Obesity is measured differently for non-adults, but 17 percent of young children and 17.5 percent of adolescents are estimated to be obese.
These are startling figures, and considerably higher than in virtually any other country in the world. My esteemed colleague Becker has argued, however, that American obesity is not excessive in an economic sense. Obese people may simply have traded off the pleasures (and economy) of eating cheap, tasty, and nutritious food against the costs in disagreeable appearance, impaired mobility, the greater danger of and longer recovery time from surgery, and the much greater incidence of Type II diabetes and joint problems; there is also a greater risk of heart disease and possibly of dementia. Becker believes that the long-run expected costs of obesity may be small if continued advances in medical technology eliminate or greatly reduce the health problems that obesity creates, and that the realization of this possibility is one of the factors that people consider in deciding whether to allow themselves to become obese.
I am skeptical. The problem of obesity is concentrated in the poorer segment of the population, among people with limited education who may be unable to assess the health risks of obesity and as a result are unwilling to incur the slight added expense (or cost in diminished eating enjoyment of a diet less rich in sugar and butter). They may also be imperfect agents of their children; and a person who becomes obese as a child will find it more difficult to avoid obesity than people who were thin children. Governmental paternalism when directed to children is less problematic than paternalism toward adults.
There is also an externality, which is a nonpaternalistic justification for government intervention. The government, meaning ultimately the taxpayer, now pays for half of total
But whether it would be desirable for the government to try to reduce obesity depends on the cost and efficacy of the measures it might take. Some of the common proposals are likely to have only modest effects, such as requiring restaurant menus to disclose calories. People who are motivated to avoid obesity know or can easily discover the approximate caloric content of the various foods, and people have most of their meals at home rather than in restaurants.
Somewhat more promising measures are: instruction in nutrition and the dangers of obesity in elementary and high schools; healthful school-lunch programs; expanded compulsory physical education in schools; restrictions on foods that can be purchased with food stamps; a tax on advertising fast food; a tax on video games; a ban on food advertisements aimed at children; a relaxation of regulations of health insurance that discourage charging higher premiums to the obese (and that thus subsidize obesity); a tax on soft drinks that contain sugar; and a calorie tax. All would be relatively inexpensive measures that would have a good chance of paying for themselves. The last, the calorie tax, which would probably be the most effective measure, would be a Pigouvian tax—a tax designed to internalize an externality, and, as such, defensible on standard economic grounds if I am correct that obesity creates an externality.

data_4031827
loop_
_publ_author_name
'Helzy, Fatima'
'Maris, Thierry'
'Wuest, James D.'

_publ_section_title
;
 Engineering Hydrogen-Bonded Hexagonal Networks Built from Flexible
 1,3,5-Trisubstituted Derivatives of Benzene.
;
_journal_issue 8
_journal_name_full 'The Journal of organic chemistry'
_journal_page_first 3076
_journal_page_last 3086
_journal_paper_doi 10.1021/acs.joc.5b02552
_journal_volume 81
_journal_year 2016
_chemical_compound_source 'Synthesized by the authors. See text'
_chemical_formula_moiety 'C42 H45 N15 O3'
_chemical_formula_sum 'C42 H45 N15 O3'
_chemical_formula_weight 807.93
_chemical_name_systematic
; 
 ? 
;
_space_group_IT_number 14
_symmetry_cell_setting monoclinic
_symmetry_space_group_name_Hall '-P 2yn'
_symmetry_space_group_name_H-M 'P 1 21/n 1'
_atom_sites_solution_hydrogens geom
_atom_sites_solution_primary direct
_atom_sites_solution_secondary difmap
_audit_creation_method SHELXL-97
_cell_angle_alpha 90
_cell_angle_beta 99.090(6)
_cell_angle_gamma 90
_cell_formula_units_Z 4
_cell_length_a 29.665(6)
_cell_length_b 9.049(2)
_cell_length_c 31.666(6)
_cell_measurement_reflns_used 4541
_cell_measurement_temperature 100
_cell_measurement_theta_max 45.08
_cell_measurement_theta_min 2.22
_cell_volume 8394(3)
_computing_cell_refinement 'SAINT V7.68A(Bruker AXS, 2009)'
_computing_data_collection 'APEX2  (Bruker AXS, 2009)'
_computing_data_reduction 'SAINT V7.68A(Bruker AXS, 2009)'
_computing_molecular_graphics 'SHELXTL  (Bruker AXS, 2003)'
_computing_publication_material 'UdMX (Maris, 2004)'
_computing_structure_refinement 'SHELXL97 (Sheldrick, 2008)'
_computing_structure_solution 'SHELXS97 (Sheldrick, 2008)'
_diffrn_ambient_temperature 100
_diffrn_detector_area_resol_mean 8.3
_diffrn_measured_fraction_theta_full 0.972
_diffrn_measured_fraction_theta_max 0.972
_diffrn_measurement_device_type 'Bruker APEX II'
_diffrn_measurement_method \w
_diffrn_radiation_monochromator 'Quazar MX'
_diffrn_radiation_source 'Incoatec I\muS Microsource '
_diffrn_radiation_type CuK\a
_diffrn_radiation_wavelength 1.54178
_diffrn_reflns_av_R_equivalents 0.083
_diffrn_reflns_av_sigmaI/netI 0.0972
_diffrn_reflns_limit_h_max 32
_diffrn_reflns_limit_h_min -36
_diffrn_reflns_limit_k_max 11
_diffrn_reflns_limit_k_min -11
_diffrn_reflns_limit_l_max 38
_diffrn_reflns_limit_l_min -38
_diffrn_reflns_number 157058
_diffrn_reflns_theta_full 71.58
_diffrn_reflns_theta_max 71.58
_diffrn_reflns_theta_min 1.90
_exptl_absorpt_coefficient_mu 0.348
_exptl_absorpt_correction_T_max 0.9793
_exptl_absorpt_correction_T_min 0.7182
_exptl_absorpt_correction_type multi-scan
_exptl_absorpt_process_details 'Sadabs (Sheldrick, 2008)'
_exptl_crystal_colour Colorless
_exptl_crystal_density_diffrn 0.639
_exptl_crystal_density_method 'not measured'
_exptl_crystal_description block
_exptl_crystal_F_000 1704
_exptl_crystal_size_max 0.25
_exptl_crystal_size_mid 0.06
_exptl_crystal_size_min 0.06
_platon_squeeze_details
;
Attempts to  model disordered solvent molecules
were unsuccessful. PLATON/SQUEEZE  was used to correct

Still, such a tax can be criticized on two grounds. One is that it would be strongly regressive. But its regressive effect could be offset by a more generous food-stamp program. The second objection, emphasized by Becker, is that a tax on calories penalizes people who are not obese, and they are the majority. It is the same objection that can be made to alcohol taxes as a means of curtailing drunk driving: most of the people taxed are not drunk drivers. A more efficient anti-obesity tax, in principle, but utterly infeasible politically, would be a head tax measured by weight.
I am not much impressed by “fairness” objections to taxes. Taxation is inherently arbitrary, because it doesn’t match the taxes paid by a person to the services he receives from government or the costs he imposes on society. A calorie tax would raise considerable revenue, because like most Pigouvian taxes it would result in only limited substitution away from the taxed good, and the government at present is in desperate need of additional revenue.
A more efficient tax would be a tax on producers of food, based on the difference between the cost of the ingredients before processing and the price for the finished product. The tax would therefore fall more heavily on highly processed foods, which tend to be higher in calories, than on lightly processed ones.
More study is necessary, however, before the costs and benefits of a well-designed program of obesity reduction can be responsibly assesssed.